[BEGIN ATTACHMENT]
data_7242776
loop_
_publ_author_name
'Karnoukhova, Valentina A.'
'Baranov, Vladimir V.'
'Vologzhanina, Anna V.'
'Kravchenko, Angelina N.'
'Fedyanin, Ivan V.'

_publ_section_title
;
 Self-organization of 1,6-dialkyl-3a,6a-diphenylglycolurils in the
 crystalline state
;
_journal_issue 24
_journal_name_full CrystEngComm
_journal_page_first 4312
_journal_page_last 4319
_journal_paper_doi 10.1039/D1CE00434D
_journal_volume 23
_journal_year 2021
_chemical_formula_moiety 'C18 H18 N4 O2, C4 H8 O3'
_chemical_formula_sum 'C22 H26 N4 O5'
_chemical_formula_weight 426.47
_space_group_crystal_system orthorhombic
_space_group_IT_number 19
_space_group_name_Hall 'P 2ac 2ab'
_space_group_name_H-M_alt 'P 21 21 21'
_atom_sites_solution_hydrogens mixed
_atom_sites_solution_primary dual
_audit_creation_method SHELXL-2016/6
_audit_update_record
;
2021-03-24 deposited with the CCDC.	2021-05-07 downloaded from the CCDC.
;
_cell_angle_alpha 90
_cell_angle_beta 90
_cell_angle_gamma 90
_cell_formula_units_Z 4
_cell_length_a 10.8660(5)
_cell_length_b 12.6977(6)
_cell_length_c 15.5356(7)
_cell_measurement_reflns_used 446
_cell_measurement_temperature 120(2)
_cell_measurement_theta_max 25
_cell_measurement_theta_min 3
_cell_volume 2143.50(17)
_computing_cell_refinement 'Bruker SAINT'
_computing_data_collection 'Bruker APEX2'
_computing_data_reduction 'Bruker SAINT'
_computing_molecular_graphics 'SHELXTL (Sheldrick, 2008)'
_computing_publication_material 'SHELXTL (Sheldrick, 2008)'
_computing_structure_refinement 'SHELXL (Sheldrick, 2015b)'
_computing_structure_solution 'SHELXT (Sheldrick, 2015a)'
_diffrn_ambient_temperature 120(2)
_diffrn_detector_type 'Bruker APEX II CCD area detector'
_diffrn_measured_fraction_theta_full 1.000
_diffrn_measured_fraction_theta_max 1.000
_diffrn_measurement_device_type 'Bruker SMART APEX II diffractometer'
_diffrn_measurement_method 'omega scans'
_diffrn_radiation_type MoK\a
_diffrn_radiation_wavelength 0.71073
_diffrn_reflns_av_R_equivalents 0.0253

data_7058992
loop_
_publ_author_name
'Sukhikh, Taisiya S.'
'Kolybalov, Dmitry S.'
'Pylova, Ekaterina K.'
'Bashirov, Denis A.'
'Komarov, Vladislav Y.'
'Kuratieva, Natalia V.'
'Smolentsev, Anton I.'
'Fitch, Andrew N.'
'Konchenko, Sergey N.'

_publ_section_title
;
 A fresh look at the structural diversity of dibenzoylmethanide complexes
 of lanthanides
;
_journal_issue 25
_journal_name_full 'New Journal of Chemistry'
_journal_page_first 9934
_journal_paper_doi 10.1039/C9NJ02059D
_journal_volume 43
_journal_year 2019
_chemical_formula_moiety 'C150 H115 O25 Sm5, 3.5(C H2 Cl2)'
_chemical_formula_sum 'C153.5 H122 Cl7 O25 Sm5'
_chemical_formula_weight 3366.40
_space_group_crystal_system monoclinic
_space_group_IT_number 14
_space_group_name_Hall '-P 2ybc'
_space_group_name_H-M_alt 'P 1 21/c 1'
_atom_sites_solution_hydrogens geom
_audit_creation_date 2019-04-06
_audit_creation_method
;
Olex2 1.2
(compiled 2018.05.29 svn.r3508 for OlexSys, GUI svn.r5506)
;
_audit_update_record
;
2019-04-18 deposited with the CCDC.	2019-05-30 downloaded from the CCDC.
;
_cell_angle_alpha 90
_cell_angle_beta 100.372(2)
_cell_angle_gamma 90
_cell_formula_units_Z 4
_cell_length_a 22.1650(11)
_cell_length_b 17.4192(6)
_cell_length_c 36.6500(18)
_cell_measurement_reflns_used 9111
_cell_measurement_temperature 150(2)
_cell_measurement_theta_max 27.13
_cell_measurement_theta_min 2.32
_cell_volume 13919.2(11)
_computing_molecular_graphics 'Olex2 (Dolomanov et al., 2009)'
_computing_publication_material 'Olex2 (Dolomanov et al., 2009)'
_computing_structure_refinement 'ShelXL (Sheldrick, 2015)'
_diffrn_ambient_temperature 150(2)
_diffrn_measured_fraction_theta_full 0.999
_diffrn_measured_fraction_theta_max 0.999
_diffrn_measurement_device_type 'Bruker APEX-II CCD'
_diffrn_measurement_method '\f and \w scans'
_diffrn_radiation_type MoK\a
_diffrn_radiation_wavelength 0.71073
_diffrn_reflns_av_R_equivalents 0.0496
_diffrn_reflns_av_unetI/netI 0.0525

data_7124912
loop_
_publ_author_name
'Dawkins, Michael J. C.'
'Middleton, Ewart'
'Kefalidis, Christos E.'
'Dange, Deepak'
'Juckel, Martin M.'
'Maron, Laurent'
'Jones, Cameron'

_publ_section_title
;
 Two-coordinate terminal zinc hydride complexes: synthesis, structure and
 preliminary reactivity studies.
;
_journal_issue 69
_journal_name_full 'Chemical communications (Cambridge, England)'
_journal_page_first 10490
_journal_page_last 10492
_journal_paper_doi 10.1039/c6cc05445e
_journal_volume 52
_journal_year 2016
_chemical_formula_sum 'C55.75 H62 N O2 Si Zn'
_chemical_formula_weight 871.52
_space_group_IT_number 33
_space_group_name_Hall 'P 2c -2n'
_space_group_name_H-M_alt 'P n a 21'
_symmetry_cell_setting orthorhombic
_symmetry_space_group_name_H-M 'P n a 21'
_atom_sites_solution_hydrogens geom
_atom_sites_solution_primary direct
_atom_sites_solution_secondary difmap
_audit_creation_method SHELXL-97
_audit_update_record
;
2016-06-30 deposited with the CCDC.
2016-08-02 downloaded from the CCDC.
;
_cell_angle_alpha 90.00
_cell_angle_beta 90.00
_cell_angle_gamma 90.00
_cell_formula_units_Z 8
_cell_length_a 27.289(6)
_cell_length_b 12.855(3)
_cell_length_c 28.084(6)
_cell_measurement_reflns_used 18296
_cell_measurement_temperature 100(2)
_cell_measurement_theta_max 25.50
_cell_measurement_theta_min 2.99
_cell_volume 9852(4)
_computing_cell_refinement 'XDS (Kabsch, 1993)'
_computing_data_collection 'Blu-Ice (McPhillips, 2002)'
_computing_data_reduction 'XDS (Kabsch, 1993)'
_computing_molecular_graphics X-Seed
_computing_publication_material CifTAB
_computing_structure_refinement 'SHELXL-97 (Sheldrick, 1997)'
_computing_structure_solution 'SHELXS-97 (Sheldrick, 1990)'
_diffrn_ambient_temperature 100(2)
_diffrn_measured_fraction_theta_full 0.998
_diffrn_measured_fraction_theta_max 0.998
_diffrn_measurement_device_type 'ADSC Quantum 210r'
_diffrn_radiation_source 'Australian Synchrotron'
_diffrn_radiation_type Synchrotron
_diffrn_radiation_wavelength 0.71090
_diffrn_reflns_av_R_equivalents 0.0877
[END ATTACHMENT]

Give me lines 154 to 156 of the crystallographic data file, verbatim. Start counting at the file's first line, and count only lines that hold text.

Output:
_space_group_name_H-M_alt 'P n a 21'
_symmetry_cell_setting orthorhombic
_symmetry_space_group_name_H-M 'P n a 21'